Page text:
Cold-Rolling And Hot-Rolling Steel Pipe
Steel products vary in grade, shape, size, specification, and finish, many of which have unique properties. Steel pipe manufacturing has a significant impact on how it will be used across a wide range of industries. For prefabricated steel products, cold-rolled and hot-rolled determines the useability of steel pipe and make up the key differences between the two end products. Steel with differing grades or specifications can be manufactured through either hot-rolled or cold-rolled processes.
Hot-Rolled Steel Manufacturing Process
Hot-Rolling steel is the process of steel manufacturing through heat, generally separated into low, medium, and high-pressure boiler steel pipes. Hot-rolled steel has been roll-pressed at high temperatures of over 1,700 degrees which rises above re-crystallization threshold temperatures for most steel. Through this process, the steel is easier to form and work with. Manufacturing begins with a large, rectangular piece of metal called a billet. This billet is heated and sent over to be flattened into a roll. Keeping it at a high temperature, it is run (at high speeds) through a series of rollers until the desired dimensions are reached. Hot-rolled steel is cooled after it has been processed and will shrink slightly while it cools, meaning its final form is not as precise as cold-rolling is.
Ex. Hot-Rolling Seamless Steel Pipe Process
Round Billet → Heating → Perforation → Extrusion → Sizing → Hot Rolling → Cooling → Straightening → Hydrostatic Test → Signing → Storage
How To Identify Hot-Rolled Steel
- Scaled Surface - cooling from extreme temperatures
- Slightly Rounded Edges Or Corners - due to cooling process and shrinkage
- Distortions - due to cooling process and shrinkage
Cold-Rolled Steel Manufacturing Process
Cold-rolling steel is a process done near or at room temperature, but essentially is hot-rolled steel that has been taken further into processing. After the steel has been hot-rolled and cooled, it is re-rolled at room temperature for better specification of dimensions and higher quality surface qualities. Technically speaking, cold-rolled refers to sheets that undergo compression between rollers. However, cold-roll loosely describes a wide range of finishing processes in the steel industry, including turning, grinding, and polishing (furthering a hot-rolled item into a better and more refined end product).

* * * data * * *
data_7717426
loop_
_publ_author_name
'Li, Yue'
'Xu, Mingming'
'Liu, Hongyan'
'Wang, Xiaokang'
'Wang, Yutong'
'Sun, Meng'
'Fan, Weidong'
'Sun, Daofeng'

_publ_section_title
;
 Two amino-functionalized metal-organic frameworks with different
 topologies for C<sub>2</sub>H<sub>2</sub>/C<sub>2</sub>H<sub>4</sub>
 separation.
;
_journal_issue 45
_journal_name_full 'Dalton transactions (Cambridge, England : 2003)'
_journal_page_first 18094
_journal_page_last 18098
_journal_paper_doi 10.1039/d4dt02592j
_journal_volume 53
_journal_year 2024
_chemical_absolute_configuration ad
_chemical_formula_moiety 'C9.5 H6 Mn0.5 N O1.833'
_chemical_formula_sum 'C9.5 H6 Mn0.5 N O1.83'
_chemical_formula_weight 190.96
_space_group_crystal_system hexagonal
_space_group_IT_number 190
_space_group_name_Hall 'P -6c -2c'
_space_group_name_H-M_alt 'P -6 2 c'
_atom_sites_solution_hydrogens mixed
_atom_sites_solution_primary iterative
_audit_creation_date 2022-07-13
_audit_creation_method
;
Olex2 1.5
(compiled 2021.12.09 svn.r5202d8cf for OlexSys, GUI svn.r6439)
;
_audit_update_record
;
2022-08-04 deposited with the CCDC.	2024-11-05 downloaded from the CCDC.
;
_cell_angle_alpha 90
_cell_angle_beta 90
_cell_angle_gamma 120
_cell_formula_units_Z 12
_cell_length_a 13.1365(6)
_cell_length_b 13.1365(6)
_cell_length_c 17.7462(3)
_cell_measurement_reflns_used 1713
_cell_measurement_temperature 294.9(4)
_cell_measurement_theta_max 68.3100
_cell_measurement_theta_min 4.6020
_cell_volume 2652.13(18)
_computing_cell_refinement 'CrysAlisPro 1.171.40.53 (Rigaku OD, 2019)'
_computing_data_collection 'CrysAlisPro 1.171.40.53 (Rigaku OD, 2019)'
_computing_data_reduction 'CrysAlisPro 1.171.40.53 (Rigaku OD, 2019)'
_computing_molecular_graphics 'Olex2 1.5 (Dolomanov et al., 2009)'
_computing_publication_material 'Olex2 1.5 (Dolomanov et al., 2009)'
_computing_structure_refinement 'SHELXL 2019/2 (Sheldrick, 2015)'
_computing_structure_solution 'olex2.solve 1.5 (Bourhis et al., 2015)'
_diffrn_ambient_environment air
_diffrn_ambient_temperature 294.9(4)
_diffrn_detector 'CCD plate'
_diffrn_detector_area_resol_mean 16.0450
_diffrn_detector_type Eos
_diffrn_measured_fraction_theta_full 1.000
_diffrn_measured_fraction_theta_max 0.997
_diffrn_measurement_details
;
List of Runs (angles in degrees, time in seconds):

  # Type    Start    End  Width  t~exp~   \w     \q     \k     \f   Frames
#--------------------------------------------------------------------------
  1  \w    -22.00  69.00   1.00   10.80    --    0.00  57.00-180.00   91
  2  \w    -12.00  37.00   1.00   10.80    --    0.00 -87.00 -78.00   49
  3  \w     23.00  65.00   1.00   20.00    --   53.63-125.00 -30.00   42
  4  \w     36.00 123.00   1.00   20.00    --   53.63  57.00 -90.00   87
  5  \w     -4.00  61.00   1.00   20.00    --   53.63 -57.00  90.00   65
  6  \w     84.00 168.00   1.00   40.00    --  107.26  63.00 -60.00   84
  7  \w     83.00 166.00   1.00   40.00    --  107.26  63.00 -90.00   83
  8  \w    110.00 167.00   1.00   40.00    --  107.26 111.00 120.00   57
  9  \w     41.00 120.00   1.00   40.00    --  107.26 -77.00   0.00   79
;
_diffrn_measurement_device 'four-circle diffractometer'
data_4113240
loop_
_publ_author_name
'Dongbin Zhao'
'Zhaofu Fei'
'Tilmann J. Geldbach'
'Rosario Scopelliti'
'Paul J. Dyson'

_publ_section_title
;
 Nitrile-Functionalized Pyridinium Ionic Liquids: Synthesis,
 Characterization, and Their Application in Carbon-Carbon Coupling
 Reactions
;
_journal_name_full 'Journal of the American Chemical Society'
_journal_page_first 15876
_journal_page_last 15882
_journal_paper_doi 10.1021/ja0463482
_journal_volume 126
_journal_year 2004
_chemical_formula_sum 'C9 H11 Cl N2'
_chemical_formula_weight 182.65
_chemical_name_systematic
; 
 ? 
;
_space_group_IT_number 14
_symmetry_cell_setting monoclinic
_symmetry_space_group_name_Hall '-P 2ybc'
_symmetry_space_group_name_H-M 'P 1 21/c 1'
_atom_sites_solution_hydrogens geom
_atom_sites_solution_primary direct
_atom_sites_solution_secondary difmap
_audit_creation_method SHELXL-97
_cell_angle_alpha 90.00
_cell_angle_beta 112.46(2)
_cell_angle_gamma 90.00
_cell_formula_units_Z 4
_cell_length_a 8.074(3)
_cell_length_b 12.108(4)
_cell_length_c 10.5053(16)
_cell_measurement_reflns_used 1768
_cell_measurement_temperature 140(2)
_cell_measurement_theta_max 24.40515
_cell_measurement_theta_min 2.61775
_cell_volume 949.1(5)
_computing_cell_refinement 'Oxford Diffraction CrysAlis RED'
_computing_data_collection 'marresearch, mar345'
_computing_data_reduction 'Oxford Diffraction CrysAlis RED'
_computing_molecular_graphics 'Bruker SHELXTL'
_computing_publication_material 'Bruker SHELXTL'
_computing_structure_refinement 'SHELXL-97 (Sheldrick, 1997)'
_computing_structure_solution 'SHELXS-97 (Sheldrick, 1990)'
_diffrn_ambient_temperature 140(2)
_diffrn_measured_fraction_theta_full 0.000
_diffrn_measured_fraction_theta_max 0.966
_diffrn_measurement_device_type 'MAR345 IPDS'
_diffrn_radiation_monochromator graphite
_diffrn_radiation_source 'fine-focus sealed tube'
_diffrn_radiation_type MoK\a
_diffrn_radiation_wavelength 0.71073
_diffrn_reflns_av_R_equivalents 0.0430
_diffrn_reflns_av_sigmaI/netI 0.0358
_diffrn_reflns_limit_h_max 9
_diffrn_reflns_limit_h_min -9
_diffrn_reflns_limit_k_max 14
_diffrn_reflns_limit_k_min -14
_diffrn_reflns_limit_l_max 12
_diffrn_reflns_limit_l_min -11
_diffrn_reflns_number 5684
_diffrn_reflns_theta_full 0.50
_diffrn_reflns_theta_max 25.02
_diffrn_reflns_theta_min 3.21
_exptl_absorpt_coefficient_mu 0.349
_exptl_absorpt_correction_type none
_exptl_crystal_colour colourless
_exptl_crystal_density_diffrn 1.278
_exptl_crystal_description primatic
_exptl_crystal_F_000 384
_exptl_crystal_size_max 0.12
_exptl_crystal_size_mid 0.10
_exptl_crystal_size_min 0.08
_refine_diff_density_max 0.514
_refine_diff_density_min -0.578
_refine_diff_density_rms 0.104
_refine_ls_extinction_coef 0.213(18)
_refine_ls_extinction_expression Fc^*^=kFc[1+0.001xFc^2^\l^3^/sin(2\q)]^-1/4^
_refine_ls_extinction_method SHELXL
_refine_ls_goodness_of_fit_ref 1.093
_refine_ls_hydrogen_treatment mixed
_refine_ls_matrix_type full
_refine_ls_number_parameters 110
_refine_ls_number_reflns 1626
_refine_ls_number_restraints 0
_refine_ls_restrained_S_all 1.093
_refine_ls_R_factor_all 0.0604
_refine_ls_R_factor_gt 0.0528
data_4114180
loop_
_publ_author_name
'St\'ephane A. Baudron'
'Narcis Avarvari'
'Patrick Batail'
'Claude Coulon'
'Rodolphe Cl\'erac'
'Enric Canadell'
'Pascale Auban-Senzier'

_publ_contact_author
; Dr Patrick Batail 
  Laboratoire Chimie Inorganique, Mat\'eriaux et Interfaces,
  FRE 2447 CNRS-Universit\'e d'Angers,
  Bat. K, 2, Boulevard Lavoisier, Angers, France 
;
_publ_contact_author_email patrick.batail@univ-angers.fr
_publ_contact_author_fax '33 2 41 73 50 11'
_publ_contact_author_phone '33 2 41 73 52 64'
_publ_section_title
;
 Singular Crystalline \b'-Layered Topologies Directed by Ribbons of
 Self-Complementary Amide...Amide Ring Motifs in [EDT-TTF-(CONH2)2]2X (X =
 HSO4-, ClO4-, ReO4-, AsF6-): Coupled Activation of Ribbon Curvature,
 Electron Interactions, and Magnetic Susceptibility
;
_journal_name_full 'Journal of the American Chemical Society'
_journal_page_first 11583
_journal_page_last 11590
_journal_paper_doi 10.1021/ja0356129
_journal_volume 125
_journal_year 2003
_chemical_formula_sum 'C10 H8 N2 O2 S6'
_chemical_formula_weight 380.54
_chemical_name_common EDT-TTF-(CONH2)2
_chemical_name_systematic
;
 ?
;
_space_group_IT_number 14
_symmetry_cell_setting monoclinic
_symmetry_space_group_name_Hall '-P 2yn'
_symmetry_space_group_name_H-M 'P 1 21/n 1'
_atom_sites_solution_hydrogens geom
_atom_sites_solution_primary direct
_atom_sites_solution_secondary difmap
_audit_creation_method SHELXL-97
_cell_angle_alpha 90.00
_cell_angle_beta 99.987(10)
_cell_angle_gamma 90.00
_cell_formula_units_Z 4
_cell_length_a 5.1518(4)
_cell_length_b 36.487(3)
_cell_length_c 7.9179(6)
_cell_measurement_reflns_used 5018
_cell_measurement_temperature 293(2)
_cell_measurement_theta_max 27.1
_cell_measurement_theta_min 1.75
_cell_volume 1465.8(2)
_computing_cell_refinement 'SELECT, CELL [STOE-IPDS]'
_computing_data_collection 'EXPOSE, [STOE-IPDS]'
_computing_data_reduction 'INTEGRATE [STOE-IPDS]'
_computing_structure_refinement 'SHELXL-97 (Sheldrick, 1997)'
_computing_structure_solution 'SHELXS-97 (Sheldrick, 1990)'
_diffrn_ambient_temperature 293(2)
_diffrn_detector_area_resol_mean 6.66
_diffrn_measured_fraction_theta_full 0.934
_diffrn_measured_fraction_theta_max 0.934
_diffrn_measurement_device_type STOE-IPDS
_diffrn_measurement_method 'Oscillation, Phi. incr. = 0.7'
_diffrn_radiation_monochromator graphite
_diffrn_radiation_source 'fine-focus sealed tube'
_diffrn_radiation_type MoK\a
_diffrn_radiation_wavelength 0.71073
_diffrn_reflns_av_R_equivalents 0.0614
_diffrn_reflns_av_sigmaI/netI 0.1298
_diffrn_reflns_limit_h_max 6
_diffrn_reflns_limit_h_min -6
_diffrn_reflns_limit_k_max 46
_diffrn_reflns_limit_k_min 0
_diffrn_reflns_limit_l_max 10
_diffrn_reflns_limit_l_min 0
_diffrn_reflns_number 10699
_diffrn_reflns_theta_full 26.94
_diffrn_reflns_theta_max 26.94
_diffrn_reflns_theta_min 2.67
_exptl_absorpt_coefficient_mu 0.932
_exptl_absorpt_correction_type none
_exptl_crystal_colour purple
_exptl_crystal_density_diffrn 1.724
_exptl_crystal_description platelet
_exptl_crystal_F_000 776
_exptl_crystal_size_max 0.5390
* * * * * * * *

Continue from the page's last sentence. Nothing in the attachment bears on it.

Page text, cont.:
Ex. Cold-Rolling Seamless Steel Pipe Process
Round Billet → Heating → Perforation → Annealing → Pickling → Anoint → Cold Rolling → Heating → Straightening → Hydrostatic Test → Signing → Storage
How To Identify Cold-Rolled Steel
- Finished Surface With Close Tolerances
- Oily Smooth Surface
- Uniformity And Straightness (Noticeable For Tubing)
- True Sizing, Defined Edges
Key Differences Between Cold-Rolled Pipe And Hot-Rolled Pipe
|low, medium, high-pressure boiler steel pipe, stainless steel pipe, oil cracking pipe, geological steel pipe, and other||low, medium pressure boiler tube, high-pressure boiler tube, alloy steel pipe, stainless steel pipe, and oil cracking tube, alloy thin wall steel tube, thin-walled stainless steel pipe, and special-shaped steel tube|
|Does Not Allow Local Buckling||Allows Local Buckling (Bending Bearing Capacity)|
|Distribution Of Residual Stress Is Film Type||Distribution Of Residual Stress Is Bending|
|Higher Free Torsional Rigidity (Better Torsion Resistance)||Lower Free Torsional Rigidity|
|Less Control Over End Result, Lower Dimensional Accuracy||High Dimensional Accuracy|
|Lower Quality Surface Characteristics||Smoother, Oily/Greasy Surface Characteristics, Sharp Edges|
|High Temperature Process, Then Cool Down (Less Control Over Shape)||Room Temperature Process Furthering Hot-Rolling (More Control Over Shape)|
|Highly Used In Agricultural Industry||Used For More Technically Precise Applications (Aesthetics)|
|Cheaper||More Expensive (Stronger Properties)|
Benefits Of Cold-Rolled Steel: Summary
Greater pressure is required to roll and form steel at room temperature or during the cold-rolling process. Manipulating steel below the recrystallization threshold offers several benefits.
Cold-Rolled Steel Strength
Significantly stronger than hot-rolled steel, cold-rolled steel is compressed by rollers at room temperature, which allows the steel to become stronger through strain hardening. Typically, cold-rolled steel is about 20% stronger than hot-rolled steel.
Tolerances Of Cold-Rolled Steel
The word "tolerance" in metalworking refers to the overall thickness of the metal material. Hot-rolled steel is typically thicker, while cold-rolled steel is thinner without comprising the strength. Because of this, cold-rolled steel has tighter tolerances that are unbeatable.
A Better Surface Finish
Cold-rolled steel has an improved, smooth surface compared to hot-rolled steel. Easy to differentiate from hot-rolled steel, cold-rolled steel has a smooth and often greasy or oily finish and fewer surface imperfections. More suitable for certain application, cold-rolled steel is often used because it is aesthetically nicer.